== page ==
In an additional embodiment, the generated control data represents spatial coordinate correction factors of a lens which, for example, is used to produce the input video image, and parameter coefficients are selected as a function of a lens aberration correction vector to correct the input video image for lens aberration.

BRIEF DESCRIPTION OF THE DRAWINGS

The following detailed description, given by way of example, will best be understood in conjunction with the accompanying drawings in which:

FIG. 1 is a block diagram representing a basic embodiment of the present invention;

FIGS. 2A and 2B schematically illustrate a pixel array and a set of parameter coefficients which are used by the convolution filter shown in FIG. 1;

FIG. 3 is a block diagram of one embodiment of a parameter generator that may be used with this invention;

FIG. 4 is a partial block, partial schematic diagram of a convolution filter that may be used with this invention;

FIG. 5 is a block diagram of an embodiment of the present invention used as an image mixer;

FIG. 6 is a block diagram of a embodiment of this invention used to produce a spotlight effect in a video image;

FIG. 7 is a block diagram of an embodiment of this invention used to enhance a contour in an input video image;

FIGS. 8A-8C represent matrix arrays of the input video image, the control data and the processed image respectively, for the embodiment shown in FIG. 7;

FIG. 9 is a block diagram of an embodiment of the present invention used as a motion blurring filter;

FIGS. 10A-10E illustrate different motion vectors that are detected by the motion detector used in the embodiment of FIG. 9;

FIGS. 11A-11E illustrate different sets of parameter coefficients that are produced by the motion vectors shown in FIG. 10;

FIG. 12 is a block diagram of yet another embodiment of the present invention adapted to operate as a stroke thickness changing filter (e.g. a stroke thickening or stroke thinning filter);

FIGS. 13A-13C illustrate matrices which are useful in understanding the operation of the embodiment shown in FIG. 12; and

FIG. 14 is a block diagram of a still further embodiment of the present invention used as a lens aberration corrector.

DETAILED DESCRIPTION OF CERTAIN PREFERRED EMBODIMENTS

Referring now to the drawings, and in particular to FIG. 1, there is illustrated a block diagram of a basic embodiment of video image processing apparatus in accordance with the teachings of the present invention. This apparatus is comprised of a video source 1 for providing an input video image, a control data generator 2 and a two-dimensional filter 3.

The video source preferably is comprised of a frame memory for supplying a line-by-line pixel array of an input video image that may be produced by, for example, a video camera, a video recorder, a video disk player, a computer (such as a personal computer) or the like. The pixels stored in the frame memory are read out therefrom and supplied to two-dimensional filter 3 as successive pixels. Alternatively, the pixels may be supplied to the two-dimensional filter as a block of pixels, such as an nn pixel array.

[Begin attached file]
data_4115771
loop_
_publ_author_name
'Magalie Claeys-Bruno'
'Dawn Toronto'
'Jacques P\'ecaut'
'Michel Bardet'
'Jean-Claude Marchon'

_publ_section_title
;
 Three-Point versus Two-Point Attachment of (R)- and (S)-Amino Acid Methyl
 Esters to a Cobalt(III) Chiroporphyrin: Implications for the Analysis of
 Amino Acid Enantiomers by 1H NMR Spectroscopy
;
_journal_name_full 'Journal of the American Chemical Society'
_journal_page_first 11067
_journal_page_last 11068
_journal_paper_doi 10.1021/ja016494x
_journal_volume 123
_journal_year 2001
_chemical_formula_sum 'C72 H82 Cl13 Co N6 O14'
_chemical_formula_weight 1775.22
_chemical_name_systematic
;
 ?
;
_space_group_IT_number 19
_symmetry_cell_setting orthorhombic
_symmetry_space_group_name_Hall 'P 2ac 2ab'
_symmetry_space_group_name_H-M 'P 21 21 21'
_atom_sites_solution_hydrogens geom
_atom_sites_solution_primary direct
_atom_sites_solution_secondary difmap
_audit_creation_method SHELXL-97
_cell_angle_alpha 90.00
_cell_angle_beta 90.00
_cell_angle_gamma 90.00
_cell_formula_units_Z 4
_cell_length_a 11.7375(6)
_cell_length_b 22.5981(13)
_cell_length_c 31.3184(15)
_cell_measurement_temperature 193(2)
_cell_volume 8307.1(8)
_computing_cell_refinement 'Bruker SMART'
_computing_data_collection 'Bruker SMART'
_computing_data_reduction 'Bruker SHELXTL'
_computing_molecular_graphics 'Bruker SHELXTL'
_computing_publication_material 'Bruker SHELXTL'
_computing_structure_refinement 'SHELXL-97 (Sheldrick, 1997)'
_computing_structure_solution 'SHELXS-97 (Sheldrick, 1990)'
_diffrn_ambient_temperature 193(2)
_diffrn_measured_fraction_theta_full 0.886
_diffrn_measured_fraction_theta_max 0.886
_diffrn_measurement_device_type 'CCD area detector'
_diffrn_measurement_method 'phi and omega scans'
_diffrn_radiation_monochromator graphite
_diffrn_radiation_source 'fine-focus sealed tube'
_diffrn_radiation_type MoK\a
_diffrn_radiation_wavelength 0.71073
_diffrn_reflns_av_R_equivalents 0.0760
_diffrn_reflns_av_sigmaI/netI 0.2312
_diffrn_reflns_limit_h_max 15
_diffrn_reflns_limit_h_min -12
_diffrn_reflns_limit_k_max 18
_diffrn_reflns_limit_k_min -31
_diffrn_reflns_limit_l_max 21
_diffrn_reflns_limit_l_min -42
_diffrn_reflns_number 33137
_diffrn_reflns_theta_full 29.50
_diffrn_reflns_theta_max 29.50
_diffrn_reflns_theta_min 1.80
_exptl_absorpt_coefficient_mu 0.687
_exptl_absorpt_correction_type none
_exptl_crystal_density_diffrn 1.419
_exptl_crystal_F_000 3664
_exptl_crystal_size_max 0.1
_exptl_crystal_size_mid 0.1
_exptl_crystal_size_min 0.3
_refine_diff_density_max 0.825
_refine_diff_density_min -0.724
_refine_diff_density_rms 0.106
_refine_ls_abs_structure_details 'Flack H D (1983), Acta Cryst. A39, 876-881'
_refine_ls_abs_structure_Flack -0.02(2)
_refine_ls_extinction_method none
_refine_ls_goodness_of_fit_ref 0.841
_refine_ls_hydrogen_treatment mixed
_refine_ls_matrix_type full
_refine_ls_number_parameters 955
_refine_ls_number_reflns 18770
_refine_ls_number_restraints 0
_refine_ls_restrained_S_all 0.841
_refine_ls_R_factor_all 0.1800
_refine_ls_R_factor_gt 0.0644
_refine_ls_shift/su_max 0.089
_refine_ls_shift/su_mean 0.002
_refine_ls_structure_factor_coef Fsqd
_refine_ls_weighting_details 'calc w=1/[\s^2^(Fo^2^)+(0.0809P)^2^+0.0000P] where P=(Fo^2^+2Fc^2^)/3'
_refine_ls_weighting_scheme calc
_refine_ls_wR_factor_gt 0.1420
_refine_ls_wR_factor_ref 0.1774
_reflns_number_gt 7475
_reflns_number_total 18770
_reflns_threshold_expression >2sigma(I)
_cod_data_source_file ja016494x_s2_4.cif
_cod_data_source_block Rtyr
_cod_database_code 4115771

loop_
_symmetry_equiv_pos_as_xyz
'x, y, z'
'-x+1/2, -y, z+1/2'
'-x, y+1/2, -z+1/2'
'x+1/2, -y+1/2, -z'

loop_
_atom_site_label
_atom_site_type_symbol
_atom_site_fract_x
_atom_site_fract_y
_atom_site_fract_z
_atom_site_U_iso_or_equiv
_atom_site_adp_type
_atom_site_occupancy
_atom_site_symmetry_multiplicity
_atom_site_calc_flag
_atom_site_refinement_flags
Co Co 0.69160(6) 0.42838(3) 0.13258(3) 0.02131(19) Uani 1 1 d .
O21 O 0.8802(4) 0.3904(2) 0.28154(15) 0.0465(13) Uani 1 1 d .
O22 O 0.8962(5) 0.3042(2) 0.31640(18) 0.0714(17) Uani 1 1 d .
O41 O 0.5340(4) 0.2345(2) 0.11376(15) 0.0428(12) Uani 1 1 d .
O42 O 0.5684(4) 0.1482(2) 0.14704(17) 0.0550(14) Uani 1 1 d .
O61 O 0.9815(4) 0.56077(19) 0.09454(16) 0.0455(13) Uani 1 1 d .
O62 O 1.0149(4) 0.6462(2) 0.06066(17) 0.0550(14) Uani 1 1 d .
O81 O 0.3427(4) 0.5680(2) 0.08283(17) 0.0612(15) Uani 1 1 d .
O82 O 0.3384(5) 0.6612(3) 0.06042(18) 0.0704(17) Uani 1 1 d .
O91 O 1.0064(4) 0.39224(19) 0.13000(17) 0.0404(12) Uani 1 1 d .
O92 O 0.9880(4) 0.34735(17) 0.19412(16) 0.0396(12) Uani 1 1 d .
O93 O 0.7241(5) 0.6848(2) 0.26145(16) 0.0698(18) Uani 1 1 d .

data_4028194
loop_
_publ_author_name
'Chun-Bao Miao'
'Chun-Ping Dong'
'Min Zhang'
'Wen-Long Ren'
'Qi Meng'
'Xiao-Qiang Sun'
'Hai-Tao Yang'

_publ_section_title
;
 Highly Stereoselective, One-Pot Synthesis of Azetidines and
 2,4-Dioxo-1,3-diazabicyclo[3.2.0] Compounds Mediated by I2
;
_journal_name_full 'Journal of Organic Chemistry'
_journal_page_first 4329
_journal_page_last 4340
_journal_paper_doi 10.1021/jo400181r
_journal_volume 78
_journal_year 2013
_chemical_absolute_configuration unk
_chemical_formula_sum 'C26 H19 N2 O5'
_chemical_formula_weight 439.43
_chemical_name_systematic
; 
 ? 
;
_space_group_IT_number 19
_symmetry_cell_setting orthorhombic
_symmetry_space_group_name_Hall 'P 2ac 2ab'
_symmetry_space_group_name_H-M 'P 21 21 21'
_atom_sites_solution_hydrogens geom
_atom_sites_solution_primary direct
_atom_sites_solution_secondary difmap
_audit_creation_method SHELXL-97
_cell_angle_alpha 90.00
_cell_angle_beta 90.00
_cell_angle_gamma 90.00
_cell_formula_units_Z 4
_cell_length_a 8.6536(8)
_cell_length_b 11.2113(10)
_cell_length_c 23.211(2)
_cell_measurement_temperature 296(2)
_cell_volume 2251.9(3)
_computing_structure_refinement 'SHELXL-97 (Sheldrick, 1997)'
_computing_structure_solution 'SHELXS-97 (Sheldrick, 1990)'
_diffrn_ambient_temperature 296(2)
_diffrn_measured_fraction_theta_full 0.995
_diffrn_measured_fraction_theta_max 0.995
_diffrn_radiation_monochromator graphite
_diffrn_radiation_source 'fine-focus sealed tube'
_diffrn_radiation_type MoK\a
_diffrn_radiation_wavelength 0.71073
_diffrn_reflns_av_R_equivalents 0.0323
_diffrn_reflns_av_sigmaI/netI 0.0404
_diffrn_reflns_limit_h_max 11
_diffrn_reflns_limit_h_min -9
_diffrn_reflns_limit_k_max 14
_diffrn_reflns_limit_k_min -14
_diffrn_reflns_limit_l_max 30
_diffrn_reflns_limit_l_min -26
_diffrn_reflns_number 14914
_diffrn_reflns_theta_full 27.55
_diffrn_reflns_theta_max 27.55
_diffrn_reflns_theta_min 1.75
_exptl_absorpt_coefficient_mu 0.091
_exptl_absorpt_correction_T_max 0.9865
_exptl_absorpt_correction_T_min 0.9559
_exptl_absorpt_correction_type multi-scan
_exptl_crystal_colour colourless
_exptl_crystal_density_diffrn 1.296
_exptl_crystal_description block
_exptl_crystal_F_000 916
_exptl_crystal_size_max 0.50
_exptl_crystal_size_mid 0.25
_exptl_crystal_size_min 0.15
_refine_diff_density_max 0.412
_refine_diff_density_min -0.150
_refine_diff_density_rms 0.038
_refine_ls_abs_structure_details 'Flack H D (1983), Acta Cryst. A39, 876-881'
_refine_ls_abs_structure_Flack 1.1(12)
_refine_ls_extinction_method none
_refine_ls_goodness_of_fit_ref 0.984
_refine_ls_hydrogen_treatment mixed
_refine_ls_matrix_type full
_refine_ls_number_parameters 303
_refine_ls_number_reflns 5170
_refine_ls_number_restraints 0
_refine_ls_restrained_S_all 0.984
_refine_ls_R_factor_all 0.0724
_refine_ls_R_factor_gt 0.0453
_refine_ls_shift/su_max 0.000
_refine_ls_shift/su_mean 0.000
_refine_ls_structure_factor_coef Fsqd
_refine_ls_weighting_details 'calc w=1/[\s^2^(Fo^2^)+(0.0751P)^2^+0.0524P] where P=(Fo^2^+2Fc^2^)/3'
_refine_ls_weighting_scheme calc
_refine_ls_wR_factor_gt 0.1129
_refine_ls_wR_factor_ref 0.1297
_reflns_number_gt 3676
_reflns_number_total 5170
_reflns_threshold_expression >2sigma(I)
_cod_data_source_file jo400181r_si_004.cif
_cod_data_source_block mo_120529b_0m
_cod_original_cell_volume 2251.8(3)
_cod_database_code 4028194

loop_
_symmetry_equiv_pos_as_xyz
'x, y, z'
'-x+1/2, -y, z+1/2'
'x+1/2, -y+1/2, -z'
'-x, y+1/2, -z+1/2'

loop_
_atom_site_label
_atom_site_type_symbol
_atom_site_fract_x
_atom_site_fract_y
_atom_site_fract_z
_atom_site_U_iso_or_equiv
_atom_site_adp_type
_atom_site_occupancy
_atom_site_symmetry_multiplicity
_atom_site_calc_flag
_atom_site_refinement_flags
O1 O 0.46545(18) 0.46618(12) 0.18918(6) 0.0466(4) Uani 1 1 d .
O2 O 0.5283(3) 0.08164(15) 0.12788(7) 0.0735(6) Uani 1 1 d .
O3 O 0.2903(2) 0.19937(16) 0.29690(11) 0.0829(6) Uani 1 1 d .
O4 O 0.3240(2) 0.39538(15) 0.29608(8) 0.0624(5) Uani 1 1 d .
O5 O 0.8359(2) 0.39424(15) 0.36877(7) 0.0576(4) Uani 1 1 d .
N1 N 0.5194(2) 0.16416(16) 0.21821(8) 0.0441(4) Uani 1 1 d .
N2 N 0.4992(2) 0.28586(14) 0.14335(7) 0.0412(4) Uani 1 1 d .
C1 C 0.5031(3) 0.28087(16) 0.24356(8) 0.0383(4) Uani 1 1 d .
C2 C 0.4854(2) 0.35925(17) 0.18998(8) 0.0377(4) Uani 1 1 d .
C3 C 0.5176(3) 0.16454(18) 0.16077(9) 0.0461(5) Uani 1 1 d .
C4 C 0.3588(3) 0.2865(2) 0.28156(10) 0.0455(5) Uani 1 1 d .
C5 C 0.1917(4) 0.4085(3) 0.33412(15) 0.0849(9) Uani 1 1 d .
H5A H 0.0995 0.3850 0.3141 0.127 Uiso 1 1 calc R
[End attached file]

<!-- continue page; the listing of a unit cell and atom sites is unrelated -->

Control data generator 2 is adapted to generate control data which establishes a particular pixel processing operation to be carried out by two-dimensional filter 3. In the basic embodiment illustrated in FIG. 1, the control data generator is comprised of a storage device, such as a frame memory having substantially the same pixel locations as the pixel locations included in the input video image provided by video source 1. A control signal, such as an 8-bit control data word, may be stored at each pixel location included in the control data generator. It is appreciated that each control data word thus may represent any one of 255 levels or values.

Preferably, as each pixel location included in video source 1 is read out to two-dimensional filter 3, the control data word stored at a corresponding pixel location in control data generator 2 likewise is read out and supplied to the two-dimensional filter. As will be described, the particular control data word which is read out thus determines the processing of the pixel supplied from the video source (sometimes referred to herein as the "pixel under consideration"). Thus, the control data generator is used to carry out pixel-by-pixel processing of the input video image.

Two-dimensional filter 3 is comprised of a parameter generator 5, a latch circuit 6 and a convolution filter 7. One embodiment of parameter generator 5 is illustrated in FIG. 3 as a storage device, such as an addressable memory, adapted to supply a set of parameter coefficients determined by control data generator 2. In a preferred embodiment, the parameter generator is adapted to store a plurality of different sets of parameter coefficients, and a particular set supplied to latch circuit 6 is selected, or determined, by the control data. For example, if the parameter generator is comprised of a random access memory (RAM), the control data may be used as an address to read from the RAM the particular set of parameter coefficients stored at the addressed location. In the example described herein, the set of parameter coefficients is comprised of nine coefficients, each of which may be represented as a multi-bit (e.g. an 8-bit) digital number. It will be appreciated that parameter generator 5 may be implemented by other circuitry, whereby a particular set of parameter coefficients is selected by the value of the control data supplied thereto from control data generator 2.